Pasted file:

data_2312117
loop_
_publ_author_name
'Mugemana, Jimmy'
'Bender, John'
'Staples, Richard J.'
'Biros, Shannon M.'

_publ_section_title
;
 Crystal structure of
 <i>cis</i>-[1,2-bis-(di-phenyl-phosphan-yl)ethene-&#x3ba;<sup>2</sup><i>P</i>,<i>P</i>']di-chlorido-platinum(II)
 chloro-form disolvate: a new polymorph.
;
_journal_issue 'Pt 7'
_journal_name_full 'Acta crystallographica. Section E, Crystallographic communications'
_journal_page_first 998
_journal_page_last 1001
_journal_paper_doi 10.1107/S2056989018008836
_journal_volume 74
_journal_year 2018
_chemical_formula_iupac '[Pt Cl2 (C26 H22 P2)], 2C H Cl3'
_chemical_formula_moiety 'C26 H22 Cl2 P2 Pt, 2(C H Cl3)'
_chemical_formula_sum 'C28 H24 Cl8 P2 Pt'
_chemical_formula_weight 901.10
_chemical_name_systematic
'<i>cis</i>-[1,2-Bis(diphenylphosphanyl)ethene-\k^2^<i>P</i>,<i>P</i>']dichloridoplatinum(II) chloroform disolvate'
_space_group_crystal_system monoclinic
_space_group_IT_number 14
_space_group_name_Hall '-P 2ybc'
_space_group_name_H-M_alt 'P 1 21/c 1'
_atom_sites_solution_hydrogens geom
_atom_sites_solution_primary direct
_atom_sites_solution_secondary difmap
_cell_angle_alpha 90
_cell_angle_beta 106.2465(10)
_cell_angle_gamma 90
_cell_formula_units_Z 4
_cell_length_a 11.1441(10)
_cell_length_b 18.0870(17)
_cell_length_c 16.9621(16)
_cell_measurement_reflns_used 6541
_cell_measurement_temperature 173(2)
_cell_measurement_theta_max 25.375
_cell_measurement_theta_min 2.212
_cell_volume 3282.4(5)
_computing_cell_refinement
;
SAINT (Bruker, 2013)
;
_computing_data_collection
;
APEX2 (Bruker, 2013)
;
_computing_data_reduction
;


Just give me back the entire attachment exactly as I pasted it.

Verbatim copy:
data_2312117
loop_
_publ_author_name
'Mugemana, Jimmy'
'Bender, John'
'Staples, Richard J.'
'Biros, Shannon M.'

_publ_section_title
;
 Crystal structure of
 <i>cis</i>-[1,2-bis-(di-phenyl-phosphan-yl)ethene-&#x3ba;<sup>2</sup><i>P</i>,<i>P</i>']di-chlorido-platinum(II)
 chloro-form disolvate: a new polymorph.
;
_journal_issue 'Pt 7'
_journal_name_full 'Acta crystallographica. Section E, Crystallographic communications'
_journal_page_first 998
_journal_page_last 1001
_journal_paper_doi 10.1107/S2056989018008836
_journal_volume 74
_journal_year 2018
_chemical_formula_iupac '[Pt Cl2 (C26 H22 P2)], 2C H Cl3'
_chemical_formula_moiety 'C26 H22 Cl2 P2 Pt, 2(C H Cl3)'
_chemical_formula_sum 'C28 H24 Cl8 P2 Pt'
_chemical_formula_weight 901.10
_chemical_name_systematic
'<i>cis</i>-[1,2-Bis(diphenylphosphanyl)ethene-\k^2^<i>P</i>,<i>P</i>']dichloridoplatinum(II) chloroform disolvate'
_space_group_crystal_system monoclinic
_space_group_IT_number 14
_space_group_name_Hall '-P 2ybc'
_space_group_name_H-M_alt 'P 1 21/c 1'
_atom_sites_solution_hydrogens geom
_atom_sites_solution_primary direct
_atom_sites_solution_secondary difmap
_cell_angle_alpha 90
_cell_angle_beta 106.2465(10)
_cell_angle_gamma 90
_cell_formula_units_Z 4
_cell_length_a 11.1441(10)
_cell_length_b 18.0870(17)
_cell_length_c 16.9621(16)
_cell_measurement_reflns_used 6541
_cell_measurement_temperature 173(2)
_cell_measurement_theta_max 25.375
_cell_measurement_theta_min 2.212
_cell_volume 3282.4(5)
_computing_cell_refinement
;
SAINT (Bruker, 2013)
;
_computing_data_collection
;
APEX2 (Bruker, 2013)
;
_computing_data_reduction
;